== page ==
'Social Network' appeals to Facebook crowd

Up until the dot-com bubble burst at the close of the roaring '90s, it seemed as if every month introduced us to a new wunderkind about whom a film could have been made. Jerry Yang and David Filo invented Yahoo! Jeff Bezos gave us Amazon. Marc Andreessen wrote Mosaic, the first web browser. And before all of them was Dan Bricklin, whose VisiCalc turned an impractical hobby machine into the ubiquitous PC we know today.

In the decade since, however, there have been few technical revolutions and even fewer cultural shifts — with one exception: Facebook. For those not counted among the site’s legion of members, Facebook is a "social network" that lets ordinary people instantaneously communicate extraordinary introspects ("Just noticed the FedEx guy is a lefty") and stop-the-presses news ("Jumpers, my cat, is constipated today") to their friends.

Mark Zuckerberg is Facebook’s co-founder and the subject (or rather the target) of the new film " The Social Network ."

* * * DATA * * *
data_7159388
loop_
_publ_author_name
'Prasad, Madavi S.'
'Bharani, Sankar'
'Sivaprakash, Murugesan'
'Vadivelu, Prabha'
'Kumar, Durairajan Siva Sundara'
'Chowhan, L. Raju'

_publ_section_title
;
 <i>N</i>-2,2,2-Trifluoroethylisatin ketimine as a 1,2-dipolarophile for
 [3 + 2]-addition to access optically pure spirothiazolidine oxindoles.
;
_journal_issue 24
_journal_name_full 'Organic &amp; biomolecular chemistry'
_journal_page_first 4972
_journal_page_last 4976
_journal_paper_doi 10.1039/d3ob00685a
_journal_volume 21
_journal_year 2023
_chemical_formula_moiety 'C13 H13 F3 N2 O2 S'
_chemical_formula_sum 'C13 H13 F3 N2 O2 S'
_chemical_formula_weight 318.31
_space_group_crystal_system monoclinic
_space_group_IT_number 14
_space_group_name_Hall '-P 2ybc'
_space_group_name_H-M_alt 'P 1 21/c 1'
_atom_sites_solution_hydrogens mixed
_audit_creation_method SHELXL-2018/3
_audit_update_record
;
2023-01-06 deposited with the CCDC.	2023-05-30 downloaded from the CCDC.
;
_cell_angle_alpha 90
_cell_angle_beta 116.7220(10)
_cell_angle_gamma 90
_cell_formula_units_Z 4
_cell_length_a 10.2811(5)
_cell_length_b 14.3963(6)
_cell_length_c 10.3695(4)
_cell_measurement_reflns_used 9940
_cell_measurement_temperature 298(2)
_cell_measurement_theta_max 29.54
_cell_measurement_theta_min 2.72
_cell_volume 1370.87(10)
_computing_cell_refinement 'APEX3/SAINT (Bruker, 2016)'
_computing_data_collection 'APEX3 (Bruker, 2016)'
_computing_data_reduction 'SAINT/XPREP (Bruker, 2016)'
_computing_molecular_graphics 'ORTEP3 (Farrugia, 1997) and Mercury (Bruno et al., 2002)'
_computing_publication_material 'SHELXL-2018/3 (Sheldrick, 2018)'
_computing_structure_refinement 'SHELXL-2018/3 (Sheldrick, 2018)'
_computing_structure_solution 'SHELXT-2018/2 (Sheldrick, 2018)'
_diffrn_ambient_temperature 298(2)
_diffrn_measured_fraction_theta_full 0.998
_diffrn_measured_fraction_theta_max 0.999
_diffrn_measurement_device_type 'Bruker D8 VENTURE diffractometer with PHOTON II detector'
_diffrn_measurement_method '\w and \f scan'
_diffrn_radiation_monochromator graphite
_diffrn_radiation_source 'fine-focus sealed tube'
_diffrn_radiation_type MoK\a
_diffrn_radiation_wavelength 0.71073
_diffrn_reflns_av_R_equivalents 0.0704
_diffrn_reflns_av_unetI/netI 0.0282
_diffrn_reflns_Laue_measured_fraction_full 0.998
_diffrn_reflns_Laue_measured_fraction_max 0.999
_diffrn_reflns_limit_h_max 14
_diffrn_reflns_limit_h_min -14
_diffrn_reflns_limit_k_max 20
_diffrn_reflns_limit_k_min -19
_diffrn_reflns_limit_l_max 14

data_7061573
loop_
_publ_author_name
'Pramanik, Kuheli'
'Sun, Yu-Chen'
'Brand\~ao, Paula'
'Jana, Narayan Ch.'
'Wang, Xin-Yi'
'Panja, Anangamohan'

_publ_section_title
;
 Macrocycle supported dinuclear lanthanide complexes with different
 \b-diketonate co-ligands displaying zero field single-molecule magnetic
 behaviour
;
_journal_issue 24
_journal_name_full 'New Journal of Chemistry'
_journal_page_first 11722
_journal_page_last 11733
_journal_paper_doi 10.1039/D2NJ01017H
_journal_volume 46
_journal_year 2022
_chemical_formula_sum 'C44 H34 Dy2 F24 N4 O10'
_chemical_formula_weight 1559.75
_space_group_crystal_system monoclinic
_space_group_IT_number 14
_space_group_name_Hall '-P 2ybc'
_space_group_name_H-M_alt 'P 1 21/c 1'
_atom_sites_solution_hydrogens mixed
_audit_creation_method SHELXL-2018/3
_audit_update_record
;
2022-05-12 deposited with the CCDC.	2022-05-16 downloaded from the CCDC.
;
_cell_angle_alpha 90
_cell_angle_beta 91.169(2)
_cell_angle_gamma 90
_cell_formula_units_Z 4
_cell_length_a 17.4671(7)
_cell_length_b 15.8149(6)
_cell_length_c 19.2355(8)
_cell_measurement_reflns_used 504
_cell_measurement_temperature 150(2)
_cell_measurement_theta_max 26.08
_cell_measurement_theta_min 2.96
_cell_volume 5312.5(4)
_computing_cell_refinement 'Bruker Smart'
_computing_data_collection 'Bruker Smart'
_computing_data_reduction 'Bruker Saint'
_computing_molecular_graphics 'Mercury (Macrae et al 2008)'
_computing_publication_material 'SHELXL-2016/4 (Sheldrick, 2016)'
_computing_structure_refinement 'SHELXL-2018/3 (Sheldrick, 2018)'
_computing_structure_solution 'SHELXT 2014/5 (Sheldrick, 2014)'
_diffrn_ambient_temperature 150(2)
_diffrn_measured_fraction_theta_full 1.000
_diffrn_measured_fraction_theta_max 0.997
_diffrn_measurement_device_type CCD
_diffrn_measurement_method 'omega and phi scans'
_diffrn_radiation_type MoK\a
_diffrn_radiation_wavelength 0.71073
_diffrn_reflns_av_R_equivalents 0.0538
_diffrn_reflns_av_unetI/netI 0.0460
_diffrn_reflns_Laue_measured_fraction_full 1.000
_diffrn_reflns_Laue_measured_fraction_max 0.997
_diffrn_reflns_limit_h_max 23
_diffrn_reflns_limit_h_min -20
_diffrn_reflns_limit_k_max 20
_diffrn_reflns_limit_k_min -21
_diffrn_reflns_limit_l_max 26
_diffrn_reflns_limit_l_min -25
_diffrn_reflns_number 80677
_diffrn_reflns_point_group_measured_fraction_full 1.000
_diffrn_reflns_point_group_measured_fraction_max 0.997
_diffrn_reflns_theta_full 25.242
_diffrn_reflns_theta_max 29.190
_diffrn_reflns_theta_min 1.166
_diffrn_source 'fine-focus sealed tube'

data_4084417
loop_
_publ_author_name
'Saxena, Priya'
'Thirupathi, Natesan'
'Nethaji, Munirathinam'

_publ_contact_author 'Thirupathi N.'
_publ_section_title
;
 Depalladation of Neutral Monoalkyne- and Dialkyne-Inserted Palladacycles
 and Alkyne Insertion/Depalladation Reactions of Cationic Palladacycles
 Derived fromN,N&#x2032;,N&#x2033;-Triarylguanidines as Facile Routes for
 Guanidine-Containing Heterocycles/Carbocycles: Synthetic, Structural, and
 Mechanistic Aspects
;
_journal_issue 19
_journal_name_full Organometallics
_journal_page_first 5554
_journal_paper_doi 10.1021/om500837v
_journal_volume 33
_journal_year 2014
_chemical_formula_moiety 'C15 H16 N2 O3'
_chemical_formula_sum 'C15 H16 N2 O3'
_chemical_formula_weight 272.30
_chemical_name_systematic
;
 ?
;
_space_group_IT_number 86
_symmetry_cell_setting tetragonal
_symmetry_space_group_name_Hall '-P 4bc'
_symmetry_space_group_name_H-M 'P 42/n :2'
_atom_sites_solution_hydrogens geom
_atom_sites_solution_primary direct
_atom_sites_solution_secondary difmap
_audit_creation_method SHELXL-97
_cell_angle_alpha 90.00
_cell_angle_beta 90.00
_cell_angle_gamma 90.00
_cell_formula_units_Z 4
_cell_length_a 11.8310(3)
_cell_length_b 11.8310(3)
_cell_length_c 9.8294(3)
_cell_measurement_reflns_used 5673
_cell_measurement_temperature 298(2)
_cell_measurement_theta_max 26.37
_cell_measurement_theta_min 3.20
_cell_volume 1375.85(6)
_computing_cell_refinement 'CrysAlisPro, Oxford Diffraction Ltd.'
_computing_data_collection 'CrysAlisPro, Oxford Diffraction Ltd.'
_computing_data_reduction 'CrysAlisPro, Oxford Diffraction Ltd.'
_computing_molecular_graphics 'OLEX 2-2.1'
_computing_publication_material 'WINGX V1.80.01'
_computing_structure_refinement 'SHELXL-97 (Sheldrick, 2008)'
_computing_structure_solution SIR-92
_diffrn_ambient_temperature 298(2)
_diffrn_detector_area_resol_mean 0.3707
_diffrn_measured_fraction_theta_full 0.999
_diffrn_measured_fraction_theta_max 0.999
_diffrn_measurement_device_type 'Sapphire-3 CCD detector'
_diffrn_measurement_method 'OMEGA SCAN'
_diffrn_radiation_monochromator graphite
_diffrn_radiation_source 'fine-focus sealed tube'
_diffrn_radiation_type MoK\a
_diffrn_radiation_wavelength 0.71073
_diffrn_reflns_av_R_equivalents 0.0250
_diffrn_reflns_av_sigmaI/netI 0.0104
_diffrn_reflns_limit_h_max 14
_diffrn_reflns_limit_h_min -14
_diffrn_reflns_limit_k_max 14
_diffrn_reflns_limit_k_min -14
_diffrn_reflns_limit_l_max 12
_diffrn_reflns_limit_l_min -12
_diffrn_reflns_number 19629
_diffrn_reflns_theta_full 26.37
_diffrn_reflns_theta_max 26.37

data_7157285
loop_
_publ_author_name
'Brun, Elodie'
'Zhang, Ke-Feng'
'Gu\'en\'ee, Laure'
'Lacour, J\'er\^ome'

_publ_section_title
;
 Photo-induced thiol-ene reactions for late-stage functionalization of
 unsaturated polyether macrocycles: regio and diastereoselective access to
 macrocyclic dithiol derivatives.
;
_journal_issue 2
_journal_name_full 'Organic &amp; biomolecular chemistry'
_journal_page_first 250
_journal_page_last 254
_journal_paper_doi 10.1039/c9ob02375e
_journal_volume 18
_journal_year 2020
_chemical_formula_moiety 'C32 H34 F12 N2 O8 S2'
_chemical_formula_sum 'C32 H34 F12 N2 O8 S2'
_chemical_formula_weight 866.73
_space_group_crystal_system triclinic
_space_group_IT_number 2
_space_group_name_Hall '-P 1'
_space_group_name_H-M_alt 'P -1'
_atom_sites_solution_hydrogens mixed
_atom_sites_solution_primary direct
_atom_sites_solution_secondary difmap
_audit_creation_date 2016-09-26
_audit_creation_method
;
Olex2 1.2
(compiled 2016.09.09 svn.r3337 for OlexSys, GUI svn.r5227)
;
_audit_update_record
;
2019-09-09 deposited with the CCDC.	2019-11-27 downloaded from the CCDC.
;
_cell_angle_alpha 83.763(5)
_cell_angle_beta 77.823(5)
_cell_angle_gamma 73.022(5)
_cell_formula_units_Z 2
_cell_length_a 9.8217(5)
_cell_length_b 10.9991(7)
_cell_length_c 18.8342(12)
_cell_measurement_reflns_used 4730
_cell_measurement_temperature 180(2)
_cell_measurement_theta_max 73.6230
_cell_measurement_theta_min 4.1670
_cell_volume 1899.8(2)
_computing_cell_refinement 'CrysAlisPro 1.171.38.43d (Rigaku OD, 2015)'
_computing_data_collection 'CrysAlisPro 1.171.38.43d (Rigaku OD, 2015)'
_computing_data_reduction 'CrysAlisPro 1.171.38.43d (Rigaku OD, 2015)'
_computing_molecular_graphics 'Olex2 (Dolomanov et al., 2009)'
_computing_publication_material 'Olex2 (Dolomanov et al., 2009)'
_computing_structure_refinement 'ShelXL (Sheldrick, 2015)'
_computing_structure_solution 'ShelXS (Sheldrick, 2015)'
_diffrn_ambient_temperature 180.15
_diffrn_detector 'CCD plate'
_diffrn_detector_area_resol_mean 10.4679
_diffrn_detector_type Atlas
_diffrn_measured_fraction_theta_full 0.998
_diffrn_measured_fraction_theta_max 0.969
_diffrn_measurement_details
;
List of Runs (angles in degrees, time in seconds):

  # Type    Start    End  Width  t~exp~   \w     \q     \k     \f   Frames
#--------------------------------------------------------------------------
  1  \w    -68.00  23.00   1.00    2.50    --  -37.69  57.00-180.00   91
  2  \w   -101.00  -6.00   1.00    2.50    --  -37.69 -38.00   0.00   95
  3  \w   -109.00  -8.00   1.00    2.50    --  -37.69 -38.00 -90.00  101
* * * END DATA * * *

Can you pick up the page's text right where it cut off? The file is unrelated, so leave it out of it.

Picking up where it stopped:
Historically, tales of technological geniuses haven’t appealed to anyone outside of the pocket-protector crowd ("Pirates of Silicon Valley," which documented the rivalry between Microsoft’s Bill Gates and Apple’s Steve Jobs, crashed). What’s different here is that Facebook is less a revolution in technology than it is in communications. Five hundred million people already knew that, but is it great drama? I’ll come back to that.

"The Social Network" is based on Ben Mezrich’s book, "The Accidental Billionaires" (which Zuckerberg calls "fiction") and follows the development of the website through legal depositions from the two high-profile suits against the co-founder.


In one case, the Winklevoss twins (or "Winklevi," as Zuckerman sardonically refers to them) claim Zuckerman stole their idea. In the other, Facebook co-founder Eduardo Saverin insists he was forced out of the company. Remarkably, the film's not as dry as it sounds.

Jesse Eisenberg nails Zuckerberg’s legendary pedantry, and by the end of the movie, even without having met this Andy Kaufman of programming, we conclude he is a royal jerk (the film is less kind with words).

Justin Timberlake is another matter. The pop phenom shines as the Svengali-ish Sean Parker, who’s Napster nearly drove the record companies out of business.

"The Social Network" is a classic geek tragedy filled with ambition and betrayal that some are calling the best film of the year. It’s not, but it’s one of them.

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